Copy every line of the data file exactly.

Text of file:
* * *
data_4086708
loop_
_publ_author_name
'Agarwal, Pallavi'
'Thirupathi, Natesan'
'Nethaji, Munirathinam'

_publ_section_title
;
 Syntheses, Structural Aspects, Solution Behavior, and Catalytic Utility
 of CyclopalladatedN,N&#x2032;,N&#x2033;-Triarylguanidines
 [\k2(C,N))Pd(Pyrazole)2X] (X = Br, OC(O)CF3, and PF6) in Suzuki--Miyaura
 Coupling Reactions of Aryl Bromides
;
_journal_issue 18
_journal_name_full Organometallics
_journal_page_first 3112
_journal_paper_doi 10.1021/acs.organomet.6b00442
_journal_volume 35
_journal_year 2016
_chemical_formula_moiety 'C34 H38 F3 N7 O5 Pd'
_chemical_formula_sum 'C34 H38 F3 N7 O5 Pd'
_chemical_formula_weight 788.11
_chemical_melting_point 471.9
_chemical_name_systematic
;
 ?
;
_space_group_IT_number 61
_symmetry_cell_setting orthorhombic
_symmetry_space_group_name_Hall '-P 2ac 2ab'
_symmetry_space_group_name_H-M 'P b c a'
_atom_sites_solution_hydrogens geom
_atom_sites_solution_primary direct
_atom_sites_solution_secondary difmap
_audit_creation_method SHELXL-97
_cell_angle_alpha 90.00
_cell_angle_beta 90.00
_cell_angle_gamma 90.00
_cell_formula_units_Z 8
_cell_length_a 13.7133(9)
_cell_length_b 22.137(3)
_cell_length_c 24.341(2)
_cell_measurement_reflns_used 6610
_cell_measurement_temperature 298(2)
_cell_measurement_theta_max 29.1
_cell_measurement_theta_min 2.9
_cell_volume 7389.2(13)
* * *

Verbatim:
data_4086708
loop_
_publ_author_name
'Agarwal, Pallavi'
'Thirupathi, Natesan'
'Nethaji, Munirathinam'

_publ_section_title
;
 Syntheses, Structural Aspects, Solution Behavior, and Catalytic Utility
 of CyclopalladatedN,N&#x2032;,N&#x2033;-Triarylguanidines
 [\k2(C,N))Pd(Pyrazole)2X] (X = Br, OC(O)CF3, and PF6) in Suzuki--Miyaura
 Coupling Reactions of Aryl Bromides
;
_journal_issue 18
_journal_name_full Organometallics
_journal_page_first 3112
_journal_paper_doi 10.1021/acs.organomet.6b00442
_journal_volume 35
_journal_year 2016
_chemical_formula_moiety 'C34 H38 F3 N7 O5 Pd'
_chemical_formula_sum 'C34 H38 F3 N7 O5 Pd'
_chemical_formula_weight 788.11
_chemical_melting_point 471.9
_chemical_name_systematic
;
 ?
;
_space_group_IT_number 61
_symmetry_cell_setting orthorhombic
_symmetry_space_group_name_Hall '-P 2ac 2ab'
_symmetry_space_group_name_H-M 'P b c a'
_atom_sites_solution_hydrogens geom
_atom_sites_solution_primary direct
_atom_sites_solution_secondary difmap
_audit_creation_method SHELXL-97
_cell_angle_alpha 90.00
_cell_angle_beta 90.00
_cell_angle_gamma 90.00
_cell_formula_units_Z 8
_cell_length_a 13.7133(9)
_cell_length_b 22.137(3)
_cell_length_c 24.341(2)
_cell_measurement_reflns_used 6610
_cell_measurement_temperature 298(2)
_cell_measurement_theta_max 29.1
_cell_measurement_theta_min 2.9
_cell_volume 7389.2(13)